The art of communicating intelligently is integral in any capacity, be it leadership, coaching, parenting, or teaching.
When our communication intelligence increases, we are in a better position to exchange ideas and information.
What is communication intelligence?
Have you heard of emotional intelligence?
According to Psychology Today, “Emotional intelligence is the ability to identify and manage your own emotions and the emotions of others.”
Communication intelligence is your capability to communicate effectively and diplomatically with others while considering their current state, their choice of words, and their intentions.
Now, this article will focus on one-on-one communication, rather than speaking to a group/audience.
During my Executive Coaching, Life Coaching, and Youth Mentoring career, the one invaluable lesson learnt was this – most people will respond according to the way you communicate with them. In other words, your communication patterns will impact their responses/reactions.
Here are 5 keys to Communication Intelligence:
- Curiosity – there is an old adage, “If you want to get to know others, get curious”. It is human nature – (most) people like to talk about themselves. If you are genuinely curious, you will be in a better position to communicate intelligently with others. Curiosity opens the door to the other person’s world. The better you know them, the better you can tailor your communication techniques for them. As a coach/mentor, I would ask questions and just listen quietly during the first half of the very first coaching/mentoring session. Getting to know the person better afforded me a two-step approach – first, understand them, and then, support them.
- Recognition – if a person stops conversing, or is uncomfortable at some point of the conversation, you must be able to recognise that there is something of concern. Let’s be clear – this is not insinuating that you need a degree in Psychology or Counselling in order to do this. Simple people skills will do the job. Ask the person simple questions like “What is on your mind right now?” ie. what are you thinking right now? Or, “What are your emotions telling you now?” ie. how are you feeling now? These questions can lead to recognising their concern. While you may not be required to support the person in overcoming their concern, you will be in a better position to tailor your communication according to what they are thinking/feeling.
- Creative space – this is where the other party is afforded the time and space to think construct, and align their words. Silence is golden indeed when it comes to giving the person an opportunity to process the moment, and to respond accordingly. I have communicated with so many people who cannot stop talking. They do not provide that creative space to the other party. I used to be one of them! In my coaching/mentoring career, I learnt a technique that really helped. Here it is – when you feel/think that other party needs space, hold something (eg. a pen) in your hand, and remain silent. Once you know that it is time for you to speak, drop the pen. The pen in your hand is your cue to remain silent.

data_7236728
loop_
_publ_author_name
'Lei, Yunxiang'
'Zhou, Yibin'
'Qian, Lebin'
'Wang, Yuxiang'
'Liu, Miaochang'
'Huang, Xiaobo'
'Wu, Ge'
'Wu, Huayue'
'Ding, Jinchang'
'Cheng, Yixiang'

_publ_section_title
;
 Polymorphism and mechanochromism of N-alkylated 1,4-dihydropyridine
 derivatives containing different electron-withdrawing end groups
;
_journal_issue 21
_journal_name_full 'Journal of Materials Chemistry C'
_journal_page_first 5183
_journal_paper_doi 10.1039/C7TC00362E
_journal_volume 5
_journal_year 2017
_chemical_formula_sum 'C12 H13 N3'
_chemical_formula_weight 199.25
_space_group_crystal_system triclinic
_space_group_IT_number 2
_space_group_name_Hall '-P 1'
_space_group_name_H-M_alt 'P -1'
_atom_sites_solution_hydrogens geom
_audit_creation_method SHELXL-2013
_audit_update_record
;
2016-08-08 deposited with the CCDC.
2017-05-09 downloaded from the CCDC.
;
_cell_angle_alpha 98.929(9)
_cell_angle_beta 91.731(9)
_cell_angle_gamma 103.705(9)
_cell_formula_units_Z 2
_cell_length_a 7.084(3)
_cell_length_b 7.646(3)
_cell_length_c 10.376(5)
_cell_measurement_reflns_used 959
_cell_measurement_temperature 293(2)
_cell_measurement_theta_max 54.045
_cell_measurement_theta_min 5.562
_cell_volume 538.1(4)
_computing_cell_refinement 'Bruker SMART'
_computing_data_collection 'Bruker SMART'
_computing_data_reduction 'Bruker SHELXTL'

- Word selection – different words can mean different things to others. Tailor your words to make the other party comfortable. For example, a manager calling their subordinate for a “Performance Review” could be a bit daunting for the subordinate. If the manager used “Future Planning”, that could put the subordinate at ease. Words have the power to change people’s outlook. In your conversation, choose your words very wisely. Your words can decide the response from the other person. There is a quote from Joseph Telushkin –“Most people choose their clothes more carefully than they choose their words.”
- Context – where and when to say it are as important as how to say it. Speak in context, not out of it. Put things in perspective. For example, if you are speaking to your child about something they did today, keep it in today’s context. Refrain from bringing up something he/she did a month ago. When you keep things in context, the ability for the other party to process what is being said is made easier. Comprehend, not complicate should be your goal for the other party.
Quote: “To effectively communicate, we must realize that we are all different in the way we perceive the world and use this understanding as a guide to our communication with others.” Tony Robbins
I sincerely hope that you have gained a simple insight into how you can utilise communication intelligence in making a positive impact in the lives of others.
Influencing you to your excellence,